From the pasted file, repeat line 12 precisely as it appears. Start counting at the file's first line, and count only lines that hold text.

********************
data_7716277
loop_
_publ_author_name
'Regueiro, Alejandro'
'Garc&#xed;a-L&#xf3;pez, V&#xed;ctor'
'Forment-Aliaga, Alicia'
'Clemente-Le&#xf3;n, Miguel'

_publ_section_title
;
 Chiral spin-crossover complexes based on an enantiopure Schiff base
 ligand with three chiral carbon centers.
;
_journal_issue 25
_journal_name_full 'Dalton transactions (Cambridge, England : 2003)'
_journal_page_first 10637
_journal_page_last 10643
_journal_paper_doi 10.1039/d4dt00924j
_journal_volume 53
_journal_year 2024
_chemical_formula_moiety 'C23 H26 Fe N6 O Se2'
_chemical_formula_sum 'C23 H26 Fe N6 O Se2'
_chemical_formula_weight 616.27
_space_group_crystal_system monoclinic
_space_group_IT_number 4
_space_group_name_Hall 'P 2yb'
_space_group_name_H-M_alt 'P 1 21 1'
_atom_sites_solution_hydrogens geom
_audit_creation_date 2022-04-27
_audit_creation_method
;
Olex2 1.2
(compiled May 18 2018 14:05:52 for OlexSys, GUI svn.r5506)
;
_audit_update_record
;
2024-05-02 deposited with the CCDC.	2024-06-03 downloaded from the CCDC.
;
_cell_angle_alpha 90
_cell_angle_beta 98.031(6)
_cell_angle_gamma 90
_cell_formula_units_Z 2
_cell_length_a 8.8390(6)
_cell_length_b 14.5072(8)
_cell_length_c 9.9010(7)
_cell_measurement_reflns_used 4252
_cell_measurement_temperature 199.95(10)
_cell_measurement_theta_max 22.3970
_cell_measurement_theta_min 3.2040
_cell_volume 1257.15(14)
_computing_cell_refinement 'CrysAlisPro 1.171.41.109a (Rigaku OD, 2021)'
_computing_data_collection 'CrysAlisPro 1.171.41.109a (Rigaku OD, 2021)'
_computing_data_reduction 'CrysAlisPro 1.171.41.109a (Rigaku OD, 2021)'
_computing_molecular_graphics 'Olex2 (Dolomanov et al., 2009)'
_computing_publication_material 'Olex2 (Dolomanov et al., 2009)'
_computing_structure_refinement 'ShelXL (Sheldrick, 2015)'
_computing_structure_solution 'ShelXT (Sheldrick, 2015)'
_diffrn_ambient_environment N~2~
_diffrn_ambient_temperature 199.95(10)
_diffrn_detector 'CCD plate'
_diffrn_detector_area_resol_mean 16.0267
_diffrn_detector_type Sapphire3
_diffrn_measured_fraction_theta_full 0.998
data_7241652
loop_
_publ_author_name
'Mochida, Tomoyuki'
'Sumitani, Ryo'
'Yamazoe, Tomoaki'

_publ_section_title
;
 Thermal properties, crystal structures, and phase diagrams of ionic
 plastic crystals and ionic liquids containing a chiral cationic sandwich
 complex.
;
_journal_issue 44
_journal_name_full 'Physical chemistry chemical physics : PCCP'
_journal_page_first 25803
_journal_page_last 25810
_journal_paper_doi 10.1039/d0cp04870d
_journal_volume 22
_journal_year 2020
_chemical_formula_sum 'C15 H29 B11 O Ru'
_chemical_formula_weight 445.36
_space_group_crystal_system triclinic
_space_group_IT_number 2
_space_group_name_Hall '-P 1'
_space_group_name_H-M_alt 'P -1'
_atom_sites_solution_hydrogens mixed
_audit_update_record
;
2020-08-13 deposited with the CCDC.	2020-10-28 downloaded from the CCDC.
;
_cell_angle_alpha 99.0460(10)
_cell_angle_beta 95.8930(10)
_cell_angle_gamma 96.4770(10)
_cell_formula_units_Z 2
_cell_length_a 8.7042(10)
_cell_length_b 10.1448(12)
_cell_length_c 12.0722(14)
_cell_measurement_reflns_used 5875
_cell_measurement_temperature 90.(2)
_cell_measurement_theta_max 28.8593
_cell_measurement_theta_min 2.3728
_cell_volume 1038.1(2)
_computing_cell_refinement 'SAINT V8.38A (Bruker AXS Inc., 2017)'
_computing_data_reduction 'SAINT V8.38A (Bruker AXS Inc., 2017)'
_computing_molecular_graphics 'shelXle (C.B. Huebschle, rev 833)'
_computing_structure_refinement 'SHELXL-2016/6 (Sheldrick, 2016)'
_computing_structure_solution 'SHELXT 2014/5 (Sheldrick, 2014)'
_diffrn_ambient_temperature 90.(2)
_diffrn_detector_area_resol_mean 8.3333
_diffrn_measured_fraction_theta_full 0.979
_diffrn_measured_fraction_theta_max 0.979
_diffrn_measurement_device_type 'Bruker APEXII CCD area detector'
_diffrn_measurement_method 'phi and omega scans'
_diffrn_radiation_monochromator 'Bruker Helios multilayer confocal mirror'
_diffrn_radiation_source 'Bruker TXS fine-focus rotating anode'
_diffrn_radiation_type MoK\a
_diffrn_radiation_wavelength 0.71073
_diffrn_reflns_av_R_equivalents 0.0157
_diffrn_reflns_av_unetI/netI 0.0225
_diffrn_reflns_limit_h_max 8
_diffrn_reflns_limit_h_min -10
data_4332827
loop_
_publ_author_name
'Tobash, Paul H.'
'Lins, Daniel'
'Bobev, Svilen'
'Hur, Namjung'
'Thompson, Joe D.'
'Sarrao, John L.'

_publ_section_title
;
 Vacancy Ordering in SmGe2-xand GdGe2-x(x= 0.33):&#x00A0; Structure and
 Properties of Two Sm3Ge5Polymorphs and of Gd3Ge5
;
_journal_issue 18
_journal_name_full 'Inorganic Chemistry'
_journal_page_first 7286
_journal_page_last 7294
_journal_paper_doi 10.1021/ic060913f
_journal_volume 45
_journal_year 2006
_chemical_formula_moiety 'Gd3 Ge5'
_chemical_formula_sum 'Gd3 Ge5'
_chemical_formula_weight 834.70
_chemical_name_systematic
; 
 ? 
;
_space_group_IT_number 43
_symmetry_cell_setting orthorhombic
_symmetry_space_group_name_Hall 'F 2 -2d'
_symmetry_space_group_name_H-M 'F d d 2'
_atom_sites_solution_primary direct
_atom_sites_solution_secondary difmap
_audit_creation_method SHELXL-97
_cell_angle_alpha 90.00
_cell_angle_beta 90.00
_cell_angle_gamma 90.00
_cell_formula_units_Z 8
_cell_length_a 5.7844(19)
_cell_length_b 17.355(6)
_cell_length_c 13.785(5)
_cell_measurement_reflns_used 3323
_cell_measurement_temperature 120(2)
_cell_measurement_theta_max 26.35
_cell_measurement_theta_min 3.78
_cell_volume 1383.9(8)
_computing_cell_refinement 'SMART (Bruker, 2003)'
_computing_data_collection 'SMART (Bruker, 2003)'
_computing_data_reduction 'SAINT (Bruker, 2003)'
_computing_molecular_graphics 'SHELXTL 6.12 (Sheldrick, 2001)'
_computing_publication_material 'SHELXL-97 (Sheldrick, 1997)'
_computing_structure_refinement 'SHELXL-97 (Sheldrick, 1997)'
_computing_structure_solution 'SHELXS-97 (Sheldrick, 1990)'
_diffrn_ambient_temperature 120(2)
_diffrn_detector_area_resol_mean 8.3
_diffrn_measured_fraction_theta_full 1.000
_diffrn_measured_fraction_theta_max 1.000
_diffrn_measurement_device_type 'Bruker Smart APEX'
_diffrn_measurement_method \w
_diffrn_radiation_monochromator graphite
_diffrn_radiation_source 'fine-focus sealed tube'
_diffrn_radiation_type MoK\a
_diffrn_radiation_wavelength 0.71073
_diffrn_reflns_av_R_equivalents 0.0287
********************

;